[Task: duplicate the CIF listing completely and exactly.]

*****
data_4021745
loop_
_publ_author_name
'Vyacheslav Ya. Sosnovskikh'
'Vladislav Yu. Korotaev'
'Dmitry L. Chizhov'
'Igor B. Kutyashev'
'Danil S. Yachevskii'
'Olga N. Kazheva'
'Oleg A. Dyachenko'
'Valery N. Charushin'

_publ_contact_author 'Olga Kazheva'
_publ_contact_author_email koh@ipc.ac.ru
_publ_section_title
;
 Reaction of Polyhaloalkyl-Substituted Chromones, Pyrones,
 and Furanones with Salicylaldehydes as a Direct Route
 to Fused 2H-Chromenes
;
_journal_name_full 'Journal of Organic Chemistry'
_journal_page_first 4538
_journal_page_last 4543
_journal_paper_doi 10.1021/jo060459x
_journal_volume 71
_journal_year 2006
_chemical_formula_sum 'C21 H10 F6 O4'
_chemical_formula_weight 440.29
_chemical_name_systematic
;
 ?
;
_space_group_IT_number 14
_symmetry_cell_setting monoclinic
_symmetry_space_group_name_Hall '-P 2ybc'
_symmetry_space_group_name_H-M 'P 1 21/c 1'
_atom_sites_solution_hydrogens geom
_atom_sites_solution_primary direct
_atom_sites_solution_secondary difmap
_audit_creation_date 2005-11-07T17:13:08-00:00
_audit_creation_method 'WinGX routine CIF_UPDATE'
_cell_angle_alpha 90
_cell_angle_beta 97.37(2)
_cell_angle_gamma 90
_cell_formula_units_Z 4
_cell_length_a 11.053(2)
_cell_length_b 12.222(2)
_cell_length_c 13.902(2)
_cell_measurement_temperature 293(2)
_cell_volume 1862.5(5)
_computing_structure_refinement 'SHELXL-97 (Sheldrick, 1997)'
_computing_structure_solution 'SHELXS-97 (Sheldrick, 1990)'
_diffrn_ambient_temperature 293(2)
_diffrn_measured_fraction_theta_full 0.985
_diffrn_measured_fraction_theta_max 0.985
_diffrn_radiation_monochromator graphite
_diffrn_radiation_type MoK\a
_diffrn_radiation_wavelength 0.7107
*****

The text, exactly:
data_4021745
loop_
_publ_author_name
'Vyacheslav Ya. Sosnovskikh'
'Vladislav Yu. Korotaev'
'Dmitry L. Chizhov'
'Igor B. Kutyashev'
'Danil S. Yachevskii'
'Olga N. Kazheva'
'Oleg A. Dyachenko'
'Valery N. Charushin'

_publ_contact_author 'Olga Kazheva'
_publ_contact_author_email koh@ipc.ac.ru
_publ_section_title
;
 Reaction of Polyhaloalkyl-Substituted Chromones, Pyrones,
 and Furanones with Salicylaldehydes as a Direct Route
 to Fused 2H-Chromenes
;
_journal_name_full 'Journal of Organic Chemistry'
_journal_page_first 4538
_journal_page_last 4543
_journal_paper_doi 10.1021/jo060459x
_journal_volume 71
_journal_year 2006
_chemical_formula_sum 'C21 H10 F6 O4'
_chemical_formula_weight 440.29
_chemical_name_systematic
;
 ?
;
_space_group_IT_number 14
_symmetry_cell_setting monoclinic
_symmetry_space_group_name_Hall '-P 2ybc'
_symmetry_space_group_name_H-M 'P 1 21/c 1'
_atom_sites_solution_hydrogens geom
_atom_sites_solution_primary direct
_atom_sites_solution_secondary difmap
_audit_creation_date 2005-11-07T17:13:08-00:00
_audit_creation_method 'WinGX routine CIF_UPDATE'
_cell_angle_alpha 90
_cell_angle_beta 97.37(2)
_cell_angle_gamma 90
_cell_formula_units_Z 4
_cell_length_a 11.053(2)
_cell_length_b 12.222(2)
_cell_length_c 13.902(2)
_cell_measurement_temperature 293(2)
_cell_volume 1862.5(5)
_computing_structure_refinement 'SHELXL-97 (Sheldrick, 1997)'
_computing_structure_solution 'SHELXS-97 (Sheldrick, 1990)'
_diffrn_ambient_temperature 293(2)
_diffrn_measured_fraction_theta_full 0.985
_diffrn_measured_fraction_theta_max 0.985
_diffrn_radiation_monochromator graphite
_diffrn_radiation_type MoK\a
_diffrn_radiation_wavelength 0.7107